In City of Palmdale, et al. v. State Board of Equalization, __Cal. Rptr. 3d__, 2012 WL 1861121 (May 23, 2012), California’s Second District Court of Appeal took to task the State Board of Equalization (BOE) for its adjudicatory process in a sales tax reallocation matter involving the City of Pomona. In 1994, the City of Pomona petitioned for reallocation of sales tax revenues that had been allocated to a countywide pool because a retailer’s Pomona warehouse did not have a resale permit. Both BOE staff and the BOE denied the petition in 2000.
Eight years later, the City of Pomona requested that the BOE reconsider its denial of the 2000 appeal, and the BOE granted a partial reallocation, declining to state a basis for its decision. Several cities petitioned for a writ of mandate in the trial court to overturn the BOE’s decision. The trial court granted the petition, stating that the BOE “‘does not even hint at the reasons for the decision and does nothing more than compute the amount of sales tax revenue to be reallocated.’” Id. The trial court also suggested that the cities’ due process rights may have been violated when they were deprived of revenue that previously had been allocated to them more than eight years earlier.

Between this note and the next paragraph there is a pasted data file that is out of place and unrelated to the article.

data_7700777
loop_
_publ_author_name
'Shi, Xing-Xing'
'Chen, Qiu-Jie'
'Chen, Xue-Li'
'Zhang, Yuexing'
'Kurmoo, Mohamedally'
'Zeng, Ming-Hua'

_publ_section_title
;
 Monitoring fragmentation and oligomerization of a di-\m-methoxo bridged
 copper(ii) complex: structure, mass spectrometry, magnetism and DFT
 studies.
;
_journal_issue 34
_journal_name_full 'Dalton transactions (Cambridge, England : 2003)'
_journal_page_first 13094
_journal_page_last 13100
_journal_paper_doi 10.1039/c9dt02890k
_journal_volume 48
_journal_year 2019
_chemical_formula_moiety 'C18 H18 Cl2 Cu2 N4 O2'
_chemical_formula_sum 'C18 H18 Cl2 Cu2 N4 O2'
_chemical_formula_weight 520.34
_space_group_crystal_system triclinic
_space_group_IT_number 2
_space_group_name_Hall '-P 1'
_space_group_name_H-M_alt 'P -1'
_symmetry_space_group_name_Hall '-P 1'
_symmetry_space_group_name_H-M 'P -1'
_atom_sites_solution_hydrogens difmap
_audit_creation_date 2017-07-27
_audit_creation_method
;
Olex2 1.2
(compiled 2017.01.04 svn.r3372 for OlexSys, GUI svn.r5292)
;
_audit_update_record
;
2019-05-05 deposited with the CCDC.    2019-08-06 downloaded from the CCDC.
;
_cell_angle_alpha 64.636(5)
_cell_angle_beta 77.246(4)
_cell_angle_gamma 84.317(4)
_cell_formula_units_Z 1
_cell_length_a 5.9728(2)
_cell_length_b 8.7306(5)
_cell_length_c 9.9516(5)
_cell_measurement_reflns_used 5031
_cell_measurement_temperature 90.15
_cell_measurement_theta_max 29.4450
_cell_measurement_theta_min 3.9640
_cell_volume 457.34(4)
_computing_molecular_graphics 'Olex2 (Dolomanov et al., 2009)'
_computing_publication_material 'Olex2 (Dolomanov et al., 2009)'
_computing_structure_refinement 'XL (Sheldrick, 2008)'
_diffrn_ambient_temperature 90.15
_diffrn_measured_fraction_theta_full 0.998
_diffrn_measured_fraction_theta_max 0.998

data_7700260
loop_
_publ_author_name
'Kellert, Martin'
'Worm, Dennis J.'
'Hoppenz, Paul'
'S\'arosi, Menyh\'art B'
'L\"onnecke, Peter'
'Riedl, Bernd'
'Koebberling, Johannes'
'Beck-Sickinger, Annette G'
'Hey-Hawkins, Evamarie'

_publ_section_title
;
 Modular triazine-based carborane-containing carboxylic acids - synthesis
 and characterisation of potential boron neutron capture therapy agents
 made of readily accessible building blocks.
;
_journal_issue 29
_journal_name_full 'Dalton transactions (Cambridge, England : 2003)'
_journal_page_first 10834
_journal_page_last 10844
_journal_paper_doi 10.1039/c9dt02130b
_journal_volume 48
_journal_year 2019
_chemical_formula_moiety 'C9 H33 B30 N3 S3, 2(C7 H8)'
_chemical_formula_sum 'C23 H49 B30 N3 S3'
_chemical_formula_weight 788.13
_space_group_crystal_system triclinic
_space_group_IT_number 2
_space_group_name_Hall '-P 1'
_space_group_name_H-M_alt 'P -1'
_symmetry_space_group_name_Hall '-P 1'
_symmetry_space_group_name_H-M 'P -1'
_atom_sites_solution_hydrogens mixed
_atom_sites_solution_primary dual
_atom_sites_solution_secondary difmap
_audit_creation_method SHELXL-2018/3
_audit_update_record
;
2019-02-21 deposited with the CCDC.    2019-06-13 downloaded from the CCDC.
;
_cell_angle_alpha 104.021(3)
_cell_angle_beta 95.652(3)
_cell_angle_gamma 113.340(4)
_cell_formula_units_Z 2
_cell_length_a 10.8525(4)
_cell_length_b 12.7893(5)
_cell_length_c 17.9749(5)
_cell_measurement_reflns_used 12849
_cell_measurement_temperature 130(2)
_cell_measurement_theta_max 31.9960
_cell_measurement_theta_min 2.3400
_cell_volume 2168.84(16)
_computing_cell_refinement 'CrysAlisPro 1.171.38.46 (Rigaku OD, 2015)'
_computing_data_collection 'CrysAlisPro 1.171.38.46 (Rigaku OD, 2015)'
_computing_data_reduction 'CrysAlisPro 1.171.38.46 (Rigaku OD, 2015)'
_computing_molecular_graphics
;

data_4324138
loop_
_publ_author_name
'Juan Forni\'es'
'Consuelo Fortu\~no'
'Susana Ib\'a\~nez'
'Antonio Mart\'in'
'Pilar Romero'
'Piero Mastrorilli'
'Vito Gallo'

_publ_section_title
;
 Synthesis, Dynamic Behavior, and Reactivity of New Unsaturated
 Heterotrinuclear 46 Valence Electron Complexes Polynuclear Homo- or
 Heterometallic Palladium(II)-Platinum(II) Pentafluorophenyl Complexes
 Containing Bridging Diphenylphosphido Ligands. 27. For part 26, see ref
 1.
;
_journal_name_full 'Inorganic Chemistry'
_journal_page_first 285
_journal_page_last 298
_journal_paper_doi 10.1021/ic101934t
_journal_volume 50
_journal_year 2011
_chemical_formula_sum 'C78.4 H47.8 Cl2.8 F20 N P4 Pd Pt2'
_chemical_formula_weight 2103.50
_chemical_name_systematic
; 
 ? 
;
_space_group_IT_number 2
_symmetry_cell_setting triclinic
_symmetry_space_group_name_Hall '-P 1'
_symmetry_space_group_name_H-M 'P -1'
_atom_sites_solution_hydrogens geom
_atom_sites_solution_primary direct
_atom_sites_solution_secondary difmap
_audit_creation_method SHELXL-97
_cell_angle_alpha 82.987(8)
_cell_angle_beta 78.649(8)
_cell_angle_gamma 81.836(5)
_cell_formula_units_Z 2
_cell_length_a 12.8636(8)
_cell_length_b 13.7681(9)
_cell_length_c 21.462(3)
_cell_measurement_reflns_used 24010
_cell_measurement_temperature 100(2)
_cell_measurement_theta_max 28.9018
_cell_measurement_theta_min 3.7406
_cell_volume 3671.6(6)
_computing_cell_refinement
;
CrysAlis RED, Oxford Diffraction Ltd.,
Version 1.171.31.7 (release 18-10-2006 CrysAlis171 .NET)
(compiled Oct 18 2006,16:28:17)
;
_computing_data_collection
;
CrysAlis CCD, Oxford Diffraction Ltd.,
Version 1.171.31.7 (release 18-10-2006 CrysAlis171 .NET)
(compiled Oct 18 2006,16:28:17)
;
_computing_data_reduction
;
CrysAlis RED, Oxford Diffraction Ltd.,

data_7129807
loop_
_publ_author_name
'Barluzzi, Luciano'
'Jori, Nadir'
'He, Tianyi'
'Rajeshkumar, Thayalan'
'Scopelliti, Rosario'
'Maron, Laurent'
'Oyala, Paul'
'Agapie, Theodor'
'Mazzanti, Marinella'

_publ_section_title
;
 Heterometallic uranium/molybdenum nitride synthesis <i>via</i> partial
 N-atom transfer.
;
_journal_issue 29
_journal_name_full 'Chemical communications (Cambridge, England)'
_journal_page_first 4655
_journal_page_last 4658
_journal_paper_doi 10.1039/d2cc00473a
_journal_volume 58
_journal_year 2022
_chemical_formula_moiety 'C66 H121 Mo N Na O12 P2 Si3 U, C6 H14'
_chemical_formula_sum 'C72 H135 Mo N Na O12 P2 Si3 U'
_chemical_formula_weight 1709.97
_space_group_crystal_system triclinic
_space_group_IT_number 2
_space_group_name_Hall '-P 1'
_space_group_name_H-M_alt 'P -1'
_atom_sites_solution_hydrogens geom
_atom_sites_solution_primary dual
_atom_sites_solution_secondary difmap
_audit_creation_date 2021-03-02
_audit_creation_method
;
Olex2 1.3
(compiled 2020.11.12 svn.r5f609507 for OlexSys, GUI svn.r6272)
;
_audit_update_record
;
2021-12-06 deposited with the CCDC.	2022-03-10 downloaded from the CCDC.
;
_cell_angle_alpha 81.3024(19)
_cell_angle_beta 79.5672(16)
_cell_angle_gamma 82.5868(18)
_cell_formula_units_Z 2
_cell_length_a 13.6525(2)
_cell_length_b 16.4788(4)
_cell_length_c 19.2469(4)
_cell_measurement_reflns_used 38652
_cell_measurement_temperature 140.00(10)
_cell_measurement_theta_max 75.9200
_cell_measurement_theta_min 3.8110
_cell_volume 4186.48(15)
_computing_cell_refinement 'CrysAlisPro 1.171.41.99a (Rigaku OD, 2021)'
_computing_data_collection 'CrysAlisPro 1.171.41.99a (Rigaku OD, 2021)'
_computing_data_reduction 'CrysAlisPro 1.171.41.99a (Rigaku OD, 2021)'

The court of appeal viewed the trial court’s ruling as “tantamount to a public reproval and … an embarrassment to an agency charged with functions vital to the financial stability of California and its subdivisions and the finances of state taxpayers.” Id. In denying a motion by the petitioner cities to settle the case and vacate the trial court’s judgment, the court of appeal concluded that the public interest would be adversely impacted. The court stated: “This appeal deserves particular attention because according to the judgment, the Board displayed a repeated lack of concern for the statutory and constitutional procedures that restrict its decision-making authority. If the Board ignores applicable legal principles, an erroneous decision is more likely.” Id.